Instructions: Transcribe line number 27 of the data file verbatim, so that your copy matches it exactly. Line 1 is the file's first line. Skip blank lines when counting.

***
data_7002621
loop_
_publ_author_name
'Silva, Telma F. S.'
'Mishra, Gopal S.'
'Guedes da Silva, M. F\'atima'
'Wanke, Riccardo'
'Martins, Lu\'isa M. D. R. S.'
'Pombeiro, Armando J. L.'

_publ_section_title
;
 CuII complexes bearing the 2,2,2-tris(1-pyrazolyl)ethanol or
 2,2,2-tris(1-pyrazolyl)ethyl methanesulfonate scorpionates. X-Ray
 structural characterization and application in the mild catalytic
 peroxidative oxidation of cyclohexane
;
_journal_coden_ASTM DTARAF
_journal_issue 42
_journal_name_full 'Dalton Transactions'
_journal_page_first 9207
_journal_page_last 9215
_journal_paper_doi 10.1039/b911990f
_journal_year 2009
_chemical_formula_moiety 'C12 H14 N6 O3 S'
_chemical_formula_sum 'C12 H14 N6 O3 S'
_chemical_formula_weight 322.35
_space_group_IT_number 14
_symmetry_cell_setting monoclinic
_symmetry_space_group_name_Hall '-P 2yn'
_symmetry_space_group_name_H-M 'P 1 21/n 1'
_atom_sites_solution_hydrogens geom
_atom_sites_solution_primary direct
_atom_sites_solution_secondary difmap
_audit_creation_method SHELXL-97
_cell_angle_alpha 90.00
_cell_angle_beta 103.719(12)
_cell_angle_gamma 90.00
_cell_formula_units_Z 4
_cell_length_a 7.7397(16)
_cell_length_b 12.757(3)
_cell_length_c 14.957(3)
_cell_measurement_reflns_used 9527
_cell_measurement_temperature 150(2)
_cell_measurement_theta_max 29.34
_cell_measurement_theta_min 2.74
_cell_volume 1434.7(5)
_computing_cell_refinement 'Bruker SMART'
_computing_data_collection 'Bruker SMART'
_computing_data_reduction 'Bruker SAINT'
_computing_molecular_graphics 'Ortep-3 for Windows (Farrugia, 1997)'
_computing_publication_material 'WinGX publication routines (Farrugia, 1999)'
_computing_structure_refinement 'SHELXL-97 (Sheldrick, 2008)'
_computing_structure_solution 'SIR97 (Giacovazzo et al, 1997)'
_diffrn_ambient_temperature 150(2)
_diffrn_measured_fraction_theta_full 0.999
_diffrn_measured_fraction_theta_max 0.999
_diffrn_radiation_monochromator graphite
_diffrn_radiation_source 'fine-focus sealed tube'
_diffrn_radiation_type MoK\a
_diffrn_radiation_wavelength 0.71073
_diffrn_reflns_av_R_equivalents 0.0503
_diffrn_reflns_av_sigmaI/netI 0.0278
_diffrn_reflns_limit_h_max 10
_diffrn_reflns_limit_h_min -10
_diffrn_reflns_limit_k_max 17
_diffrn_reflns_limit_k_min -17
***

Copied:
_space_group_IT_number 14